By John M. Motter
Sometime when you’re standing with a cup of joe in your hand, watching the sun come up over the eastern skyline, take a look at Nipple Mountain. It’s easy to recognize if you analyze its name. Better yet, if you follow the Nipple Mountain Trail, you’ll discover a whole new world of adventure.
An old-timer by the name of Earl Mullins pointed out the landmark to me one morning as he shook my cut-loose hair from the white cloth he’d just removed from my shoulders after cutting my hair. Earl had a barbershop on Pagosa Street adjacent to the Elkhorn Café (now it’s the Lost Cajun) on Pagosa Street.
Earl was a good storyteller and some of them were true. Tales of lost gold top the list of tall tales almost anywhere you go in the West, especially if you’re sitting in a barber shop.
“Look at that skinny little mountain,” Earl said as he pointed with his straight razor to the eastern horizon. “They say if you go up there and circle to the left when you hit the Continental Divide Trail, on the first mountain you reach there is a big vein of gold. I’ve looked for it myself, but couldn’t find it.”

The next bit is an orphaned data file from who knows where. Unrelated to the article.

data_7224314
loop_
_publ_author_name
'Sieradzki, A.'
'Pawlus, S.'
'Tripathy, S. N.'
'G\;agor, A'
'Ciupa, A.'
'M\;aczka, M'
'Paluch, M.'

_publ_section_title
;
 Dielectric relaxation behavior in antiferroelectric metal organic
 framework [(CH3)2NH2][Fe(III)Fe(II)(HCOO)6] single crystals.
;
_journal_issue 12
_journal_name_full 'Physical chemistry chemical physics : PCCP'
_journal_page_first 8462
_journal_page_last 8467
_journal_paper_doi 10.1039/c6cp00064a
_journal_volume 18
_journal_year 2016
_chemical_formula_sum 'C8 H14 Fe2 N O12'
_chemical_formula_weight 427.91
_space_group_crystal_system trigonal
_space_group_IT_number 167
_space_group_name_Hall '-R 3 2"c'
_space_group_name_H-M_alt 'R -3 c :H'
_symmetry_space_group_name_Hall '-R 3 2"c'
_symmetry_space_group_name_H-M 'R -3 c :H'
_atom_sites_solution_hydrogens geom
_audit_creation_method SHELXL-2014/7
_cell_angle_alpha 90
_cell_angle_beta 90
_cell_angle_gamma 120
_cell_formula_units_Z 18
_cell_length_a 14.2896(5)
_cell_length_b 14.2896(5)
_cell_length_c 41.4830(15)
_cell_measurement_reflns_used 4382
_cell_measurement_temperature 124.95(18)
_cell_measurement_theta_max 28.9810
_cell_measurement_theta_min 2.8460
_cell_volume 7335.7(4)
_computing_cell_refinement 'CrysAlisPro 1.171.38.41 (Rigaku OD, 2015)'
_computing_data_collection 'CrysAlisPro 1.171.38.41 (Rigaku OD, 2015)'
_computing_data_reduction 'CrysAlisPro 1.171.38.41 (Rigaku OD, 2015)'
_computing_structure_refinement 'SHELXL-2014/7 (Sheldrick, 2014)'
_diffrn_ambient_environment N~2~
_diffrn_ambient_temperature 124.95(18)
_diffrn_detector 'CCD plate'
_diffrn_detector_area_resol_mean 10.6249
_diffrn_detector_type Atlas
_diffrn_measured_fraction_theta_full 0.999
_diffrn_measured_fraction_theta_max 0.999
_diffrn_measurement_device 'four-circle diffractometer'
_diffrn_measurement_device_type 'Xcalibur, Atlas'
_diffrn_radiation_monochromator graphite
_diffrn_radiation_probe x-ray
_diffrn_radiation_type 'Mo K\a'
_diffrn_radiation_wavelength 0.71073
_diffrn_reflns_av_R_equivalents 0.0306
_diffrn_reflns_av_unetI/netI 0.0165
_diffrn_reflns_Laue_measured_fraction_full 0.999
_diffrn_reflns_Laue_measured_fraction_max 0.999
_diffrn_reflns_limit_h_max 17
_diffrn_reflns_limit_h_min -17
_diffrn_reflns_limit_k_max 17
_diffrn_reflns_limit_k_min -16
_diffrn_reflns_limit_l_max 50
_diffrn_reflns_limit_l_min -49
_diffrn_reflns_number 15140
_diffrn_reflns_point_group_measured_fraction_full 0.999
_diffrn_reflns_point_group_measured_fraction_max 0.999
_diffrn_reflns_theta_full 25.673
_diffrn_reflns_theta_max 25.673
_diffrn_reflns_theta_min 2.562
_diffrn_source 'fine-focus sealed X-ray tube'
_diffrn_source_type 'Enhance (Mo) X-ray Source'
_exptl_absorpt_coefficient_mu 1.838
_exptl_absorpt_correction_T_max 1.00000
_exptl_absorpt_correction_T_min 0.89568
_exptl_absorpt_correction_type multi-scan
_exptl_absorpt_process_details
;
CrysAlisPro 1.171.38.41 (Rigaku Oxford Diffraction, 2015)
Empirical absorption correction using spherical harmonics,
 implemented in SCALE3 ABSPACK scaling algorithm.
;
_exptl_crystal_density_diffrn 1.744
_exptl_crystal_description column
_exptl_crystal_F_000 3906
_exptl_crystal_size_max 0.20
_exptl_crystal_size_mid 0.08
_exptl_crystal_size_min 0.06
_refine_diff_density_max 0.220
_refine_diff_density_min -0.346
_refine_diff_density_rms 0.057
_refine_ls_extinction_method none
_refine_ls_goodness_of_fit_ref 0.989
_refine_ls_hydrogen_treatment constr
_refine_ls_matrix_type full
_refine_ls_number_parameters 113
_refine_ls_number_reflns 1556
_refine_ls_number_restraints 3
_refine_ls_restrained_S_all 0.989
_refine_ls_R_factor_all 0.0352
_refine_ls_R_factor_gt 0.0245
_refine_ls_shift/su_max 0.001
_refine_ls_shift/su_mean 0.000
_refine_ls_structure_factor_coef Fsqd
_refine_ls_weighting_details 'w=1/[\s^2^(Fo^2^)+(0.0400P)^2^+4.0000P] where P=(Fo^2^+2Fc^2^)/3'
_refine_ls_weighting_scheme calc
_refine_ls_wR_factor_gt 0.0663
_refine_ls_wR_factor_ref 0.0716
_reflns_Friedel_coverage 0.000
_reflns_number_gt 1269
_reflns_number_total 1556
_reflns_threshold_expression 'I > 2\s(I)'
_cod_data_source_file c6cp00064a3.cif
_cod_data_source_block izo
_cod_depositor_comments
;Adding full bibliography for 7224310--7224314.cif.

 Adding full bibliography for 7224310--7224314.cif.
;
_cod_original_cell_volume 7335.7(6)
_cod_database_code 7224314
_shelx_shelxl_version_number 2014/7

I had to go see for myself. There is a lake just after you turn left. The Continental Divide Trail continues northward (left) all of the way to Canada. You can drop off at Wolf Creek Pass or various other points. It continues south (right) to the Mexican border. You can get off at Cumbres Pass or other points.
From the Nipple Mountain juncture, there is a trail dropping down eastward along a branch of the Conejos River to Conejos. A few years back, I was talking with old-time Pagosan Faye Brown about the Nipple Mountain Trail. She had invited me over for dinner. While doling out a huge slice of homemade apple pie, she told me the following story.
“Back in 1941, I got out the .22 and headed up that trail with one of our sons. My husband Ray was not so good at those kinds of things. Well, when we got up there, a grouse flew up in front of us and I shot it. I didn’t have a license and I didn’t tell anybody, but I cooked it for dinner. Do you think if I tell anybody they will arrest me?”
Faye’s husband Ray was also an old-timer. It seems while he was still a young man, he climbed on his horse and started down the road from the house in a gallop. He didn’t notice the branch hanging down from a tree that swept him from his saddle. He slowly struggled up from his crumpled position, counted body parts and staggered back to the house. Starting with that debacle, he never again rode horseback.
“Faye,” I replied, “This is the best piece of apple pie I ever ate. You know what? That was over 20 years ago. I’m pretty sure nobody is gonna throw you in jail.”